Olympic champion Michael Johnson says sports stars of his generation were "lulled to sleep in the 90s" when it came to tackling social injustices and racial inequalities.
The American sprinter and BBC athletics pundit was reflecting on the rise of athlete activism for the BBC Radio 5 Live's 'All About...' podcast series.
With more professional sportsmen and women using their profile and platforms to challenge inequality and discrimination and campaign for change, this summer the International Olympic Committee (IOC) was moved to relax its rules on protesting at the Tokyo Games.
Johnson has made a podcast series on the subject of athlete protests called Defiance and told the BBC: "This series has made me think - if I was an athlete today, when this fight is ongoing and it's brought to our doorstep - would I risk it all?
"In the 1990s it was a very different time to what we're living in now. We weren't fighting for those things then, the fight didn't exist, it probably should have.
"We were lulled to sleep with the idea that we were in a good place - our parents fought for these rights that we have now and civil rights and we thought we were in a good place. Now we see, we weren't, we should've been fighting."
Johnson cites former San Francisco 49ers player Colin Kaepernick - who hasn't played in the NFL since he began kneeling during the national anthem in 2016 to protest against racial injustice in the US - as one of many athletes who have exercised their right to protest and faced consequences, but wonders whether he would have done the same.
Johnson added: "It's not an easy choice. It's easy for me not being an athlete now to say 'absolutely I would do it'. But I've spoken to many of these athletes and you hear them talking about death threats and losing contracts and concerns for family members and it makes you really think about whether or not you would."
When US Olympic hammer thrower Gwen Berry raised her fist on the podium at the Pan-American Games in 2019 to draw attention to racial injustices, she received a 12-month probation from Team USA bosses.
Johnson expressed his support for Berry's right to peacefully protest - but received a backlash on social media.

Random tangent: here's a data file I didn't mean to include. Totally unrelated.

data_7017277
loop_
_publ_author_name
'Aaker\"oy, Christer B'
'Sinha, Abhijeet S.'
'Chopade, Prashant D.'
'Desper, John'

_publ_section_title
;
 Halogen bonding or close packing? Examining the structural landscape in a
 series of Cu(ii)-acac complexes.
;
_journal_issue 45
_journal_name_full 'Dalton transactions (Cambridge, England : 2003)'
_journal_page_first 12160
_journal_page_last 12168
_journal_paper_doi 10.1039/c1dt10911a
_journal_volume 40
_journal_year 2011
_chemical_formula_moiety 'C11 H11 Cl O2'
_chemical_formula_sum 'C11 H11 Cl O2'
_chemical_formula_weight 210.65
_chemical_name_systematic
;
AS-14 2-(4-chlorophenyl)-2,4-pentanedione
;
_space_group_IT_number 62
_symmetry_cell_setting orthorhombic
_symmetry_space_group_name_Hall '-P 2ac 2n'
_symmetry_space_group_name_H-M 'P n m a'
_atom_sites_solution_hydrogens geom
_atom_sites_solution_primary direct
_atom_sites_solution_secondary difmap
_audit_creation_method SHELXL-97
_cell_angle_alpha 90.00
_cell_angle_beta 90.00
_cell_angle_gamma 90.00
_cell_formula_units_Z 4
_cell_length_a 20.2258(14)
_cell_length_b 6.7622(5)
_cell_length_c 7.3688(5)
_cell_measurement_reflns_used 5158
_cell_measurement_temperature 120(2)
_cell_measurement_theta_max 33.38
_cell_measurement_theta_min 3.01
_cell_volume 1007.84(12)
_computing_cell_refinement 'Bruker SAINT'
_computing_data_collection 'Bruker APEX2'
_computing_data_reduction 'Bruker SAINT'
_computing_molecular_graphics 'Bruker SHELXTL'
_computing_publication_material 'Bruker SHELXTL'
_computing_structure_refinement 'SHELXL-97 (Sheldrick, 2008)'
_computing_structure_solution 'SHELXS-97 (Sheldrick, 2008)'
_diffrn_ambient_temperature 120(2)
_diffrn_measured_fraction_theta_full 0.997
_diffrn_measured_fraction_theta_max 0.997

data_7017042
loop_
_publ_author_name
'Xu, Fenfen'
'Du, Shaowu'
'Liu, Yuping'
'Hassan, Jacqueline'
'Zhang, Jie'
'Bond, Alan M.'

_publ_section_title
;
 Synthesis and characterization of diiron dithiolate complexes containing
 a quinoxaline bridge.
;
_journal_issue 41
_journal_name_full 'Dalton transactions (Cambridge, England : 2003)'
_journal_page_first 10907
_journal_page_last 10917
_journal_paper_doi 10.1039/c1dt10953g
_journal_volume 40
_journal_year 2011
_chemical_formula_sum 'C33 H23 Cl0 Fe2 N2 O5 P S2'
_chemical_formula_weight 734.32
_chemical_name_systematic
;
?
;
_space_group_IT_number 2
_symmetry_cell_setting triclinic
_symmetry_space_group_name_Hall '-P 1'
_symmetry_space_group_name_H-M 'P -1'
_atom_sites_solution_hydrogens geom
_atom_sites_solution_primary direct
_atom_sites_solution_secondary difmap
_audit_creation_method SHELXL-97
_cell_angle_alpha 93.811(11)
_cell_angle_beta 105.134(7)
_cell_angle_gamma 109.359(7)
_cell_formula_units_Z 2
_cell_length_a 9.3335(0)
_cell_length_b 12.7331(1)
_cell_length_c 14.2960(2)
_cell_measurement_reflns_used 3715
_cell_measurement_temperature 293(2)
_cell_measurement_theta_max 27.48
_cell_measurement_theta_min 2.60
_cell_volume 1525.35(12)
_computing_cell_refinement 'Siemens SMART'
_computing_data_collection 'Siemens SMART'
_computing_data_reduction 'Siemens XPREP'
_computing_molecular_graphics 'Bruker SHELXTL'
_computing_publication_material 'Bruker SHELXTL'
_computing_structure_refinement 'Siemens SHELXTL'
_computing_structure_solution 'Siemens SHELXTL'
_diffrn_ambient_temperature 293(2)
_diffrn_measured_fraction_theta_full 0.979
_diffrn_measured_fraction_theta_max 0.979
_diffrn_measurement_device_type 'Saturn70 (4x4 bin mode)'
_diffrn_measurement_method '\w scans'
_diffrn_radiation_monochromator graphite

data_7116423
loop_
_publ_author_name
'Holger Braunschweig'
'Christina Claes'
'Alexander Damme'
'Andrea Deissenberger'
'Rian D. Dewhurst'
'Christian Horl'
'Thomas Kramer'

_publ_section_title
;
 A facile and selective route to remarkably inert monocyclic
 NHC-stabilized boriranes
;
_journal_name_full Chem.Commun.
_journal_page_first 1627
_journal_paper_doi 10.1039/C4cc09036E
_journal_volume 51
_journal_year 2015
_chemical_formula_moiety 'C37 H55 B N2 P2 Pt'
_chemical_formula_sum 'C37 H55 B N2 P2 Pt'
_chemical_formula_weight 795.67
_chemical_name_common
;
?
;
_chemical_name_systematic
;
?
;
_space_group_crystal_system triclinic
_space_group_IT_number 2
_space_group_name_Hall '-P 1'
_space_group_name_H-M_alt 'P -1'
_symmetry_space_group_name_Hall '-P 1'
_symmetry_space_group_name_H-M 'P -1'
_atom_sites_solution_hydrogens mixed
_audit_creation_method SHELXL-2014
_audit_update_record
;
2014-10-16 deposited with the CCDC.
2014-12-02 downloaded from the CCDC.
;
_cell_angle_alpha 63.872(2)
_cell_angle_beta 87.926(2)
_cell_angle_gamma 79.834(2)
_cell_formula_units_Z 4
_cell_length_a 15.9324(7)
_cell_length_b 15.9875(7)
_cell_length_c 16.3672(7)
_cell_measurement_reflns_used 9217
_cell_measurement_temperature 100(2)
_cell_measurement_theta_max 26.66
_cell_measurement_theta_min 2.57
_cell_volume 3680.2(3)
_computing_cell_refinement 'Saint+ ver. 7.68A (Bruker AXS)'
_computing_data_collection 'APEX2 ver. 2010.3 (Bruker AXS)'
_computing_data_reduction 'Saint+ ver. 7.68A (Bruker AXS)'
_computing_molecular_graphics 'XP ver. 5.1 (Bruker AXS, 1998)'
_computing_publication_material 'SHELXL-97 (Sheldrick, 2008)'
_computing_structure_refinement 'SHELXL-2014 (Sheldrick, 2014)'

"It happens quite often where these figures are pushing back against a societal wrong, become hated and are met with vitriolic responses from different corners of their own country and ultimately many years later are celebrated for what they have done.
"The question is whether that will happen with Kaepernick and Berry.
"How he [Kaepernick] is viewed 30 years from now will be determined by how successful we are in keeping his issue in the public debate and creating change around this subject."
Since Kaepernick's protests more athletes around the world have used their sports as stages to protest against injustices, which Johnson admits is a "risk".
He added: "I am far from that 54-year-old that says 'this generation don't know what they're talking about' - they absolutely do. They're pushing back on things that need to be pushed on.
"We were that generation of 'suck it up and grind it out' - we lost a lot of great athletes to that attitude but this generation have figured out that's not the right way to do it."
Johnson says that while it takes a lot of focus to succeed as a professional athlete, it is possible to also stand up for the things that you believe in.
"You need to have things that distract you from thinking about your sport 24/7," he said. "It's important to have things to think about that are bigger than you, that aren't about you.
"I was fortunate to figure out early on that the desire to win was important to me but never so important to me that I would sacrifice my family, my sanity or my happiness."